Anatomy and Functionality

The pancreas is a glandular organ located at the level of the posterior wall of the abdomen in relation to the stomach in front and the great vessels and the vertebral column behind. In the adult, its length is on average 15 cm for a weight of about 80-100 g. It is possible to distinguish three portions: the head, which represents the right end in relation to the duodenal wall, with greater vertical length and from whose lower edge the uncinate process starts; the body, with greater transverse length and elongated, separated from the head by a narrowing called the isthmus; the tail, terminal portion of the gland, direct continuation of the pancreatic body ending in the splenic hilum.

The pancreas is traversed throughout its entire length by a small duct that opens into the duodenum, known as Wirsung's duct or main pancreatic duct. This duct, at the level of the upper portion of the head, is associated with a smaller duct that also opens into the duodenum, the Santorini duct or accessory duct.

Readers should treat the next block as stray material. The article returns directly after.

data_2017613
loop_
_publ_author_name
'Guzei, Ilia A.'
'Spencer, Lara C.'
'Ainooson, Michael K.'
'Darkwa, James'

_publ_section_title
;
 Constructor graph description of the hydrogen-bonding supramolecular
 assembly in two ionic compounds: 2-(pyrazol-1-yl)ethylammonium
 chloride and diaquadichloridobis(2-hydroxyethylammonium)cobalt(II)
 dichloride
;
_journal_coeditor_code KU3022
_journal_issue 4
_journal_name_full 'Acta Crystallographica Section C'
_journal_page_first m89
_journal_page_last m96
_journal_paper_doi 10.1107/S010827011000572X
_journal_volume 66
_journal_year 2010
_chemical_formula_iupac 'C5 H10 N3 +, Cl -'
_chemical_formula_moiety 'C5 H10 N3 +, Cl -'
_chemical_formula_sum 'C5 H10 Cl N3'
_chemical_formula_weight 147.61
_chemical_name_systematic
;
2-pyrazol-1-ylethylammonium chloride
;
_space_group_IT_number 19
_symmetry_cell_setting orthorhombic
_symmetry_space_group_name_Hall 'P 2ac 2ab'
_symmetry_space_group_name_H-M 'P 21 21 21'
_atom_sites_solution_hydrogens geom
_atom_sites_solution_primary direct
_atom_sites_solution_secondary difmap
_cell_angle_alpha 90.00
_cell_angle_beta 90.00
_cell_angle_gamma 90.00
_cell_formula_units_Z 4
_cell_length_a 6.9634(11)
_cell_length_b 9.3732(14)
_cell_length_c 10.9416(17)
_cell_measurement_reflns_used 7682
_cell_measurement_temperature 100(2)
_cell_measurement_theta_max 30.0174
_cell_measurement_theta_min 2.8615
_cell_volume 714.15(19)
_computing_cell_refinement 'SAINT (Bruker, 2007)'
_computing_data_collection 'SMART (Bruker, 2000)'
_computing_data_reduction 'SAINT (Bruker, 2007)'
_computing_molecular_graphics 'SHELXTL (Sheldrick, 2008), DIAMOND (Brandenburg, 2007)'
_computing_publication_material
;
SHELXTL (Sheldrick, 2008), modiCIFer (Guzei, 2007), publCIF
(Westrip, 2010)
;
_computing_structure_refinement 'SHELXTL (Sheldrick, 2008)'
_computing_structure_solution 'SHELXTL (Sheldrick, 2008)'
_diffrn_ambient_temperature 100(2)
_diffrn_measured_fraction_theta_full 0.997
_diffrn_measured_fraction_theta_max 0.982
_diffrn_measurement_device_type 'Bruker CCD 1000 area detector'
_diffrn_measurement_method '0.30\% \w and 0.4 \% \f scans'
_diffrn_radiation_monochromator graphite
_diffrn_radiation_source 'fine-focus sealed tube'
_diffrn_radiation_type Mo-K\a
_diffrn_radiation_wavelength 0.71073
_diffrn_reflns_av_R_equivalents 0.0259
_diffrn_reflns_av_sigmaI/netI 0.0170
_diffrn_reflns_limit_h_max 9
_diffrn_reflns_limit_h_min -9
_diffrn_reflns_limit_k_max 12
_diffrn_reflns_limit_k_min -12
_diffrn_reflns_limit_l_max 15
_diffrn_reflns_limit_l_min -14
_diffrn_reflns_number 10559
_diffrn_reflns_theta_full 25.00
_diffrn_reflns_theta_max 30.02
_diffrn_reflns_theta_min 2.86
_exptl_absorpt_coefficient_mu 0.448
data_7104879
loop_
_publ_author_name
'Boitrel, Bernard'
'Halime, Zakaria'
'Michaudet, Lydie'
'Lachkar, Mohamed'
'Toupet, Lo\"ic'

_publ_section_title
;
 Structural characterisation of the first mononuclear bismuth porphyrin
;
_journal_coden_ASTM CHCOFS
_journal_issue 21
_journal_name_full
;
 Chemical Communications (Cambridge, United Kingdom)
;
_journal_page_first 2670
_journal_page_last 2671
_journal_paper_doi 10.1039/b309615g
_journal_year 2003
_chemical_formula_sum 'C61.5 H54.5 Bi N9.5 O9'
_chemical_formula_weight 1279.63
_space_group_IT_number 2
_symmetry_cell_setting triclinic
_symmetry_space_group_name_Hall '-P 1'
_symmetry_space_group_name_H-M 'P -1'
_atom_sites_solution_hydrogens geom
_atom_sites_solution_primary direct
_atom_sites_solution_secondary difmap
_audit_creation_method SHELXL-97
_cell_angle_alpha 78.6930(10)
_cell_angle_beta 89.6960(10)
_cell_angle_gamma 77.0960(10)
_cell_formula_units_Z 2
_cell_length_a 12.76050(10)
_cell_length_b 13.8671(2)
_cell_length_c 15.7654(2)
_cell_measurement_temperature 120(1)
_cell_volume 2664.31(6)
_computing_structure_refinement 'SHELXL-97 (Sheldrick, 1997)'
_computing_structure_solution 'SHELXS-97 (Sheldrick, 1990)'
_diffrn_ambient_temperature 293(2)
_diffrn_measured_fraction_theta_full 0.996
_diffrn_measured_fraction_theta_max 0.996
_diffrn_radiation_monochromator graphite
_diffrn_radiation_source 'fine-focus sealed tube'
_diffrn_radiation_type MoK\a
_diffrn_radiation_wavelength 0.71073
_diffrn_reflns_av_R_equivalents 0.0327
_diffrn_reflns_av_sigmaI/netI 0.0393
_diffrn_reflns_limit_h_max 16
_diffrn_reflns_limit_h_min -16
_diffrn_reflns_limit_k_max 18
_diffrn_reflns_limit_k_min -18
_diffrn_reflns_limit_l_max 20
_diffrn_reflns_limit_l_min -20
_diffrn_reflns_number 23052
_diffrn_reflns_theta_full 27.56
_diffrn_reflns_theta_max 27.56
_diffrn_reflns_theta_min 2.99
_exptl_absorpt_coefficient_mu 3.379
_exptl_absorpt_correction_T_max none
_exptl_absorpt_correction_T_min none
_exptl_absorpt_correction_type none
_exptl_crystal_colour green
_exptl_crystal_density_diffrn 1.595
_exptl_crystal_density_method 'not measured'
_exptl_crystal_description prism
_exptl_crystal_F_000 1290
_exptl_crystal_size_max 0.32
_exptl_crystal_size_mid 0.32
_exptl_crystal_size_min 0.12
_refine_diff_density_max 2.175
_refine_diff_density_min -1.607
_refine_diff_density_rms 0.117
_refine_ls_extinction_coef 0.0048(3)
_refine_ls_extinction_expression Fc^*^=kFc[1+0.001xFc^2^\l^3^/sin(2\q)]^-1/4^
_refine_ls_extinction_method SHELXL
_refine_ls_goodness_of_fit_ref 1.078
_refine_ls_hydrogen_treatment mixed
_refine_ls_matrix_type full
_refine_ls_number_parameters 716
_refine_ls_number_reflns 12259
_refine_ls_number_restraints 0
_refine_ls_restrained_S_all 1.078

The pancreas is a gland that has both endocrine and exocrine functions:

  • Participates in the digestive function through the enzymes contained in the pancreatic juice discharged into the duodenum,
  • It is primarily responsible for glucose metabolism through a hormone, insulin, produced and released into the blood by a particular group of pancreatic cells (islet of Langerhans beta cells).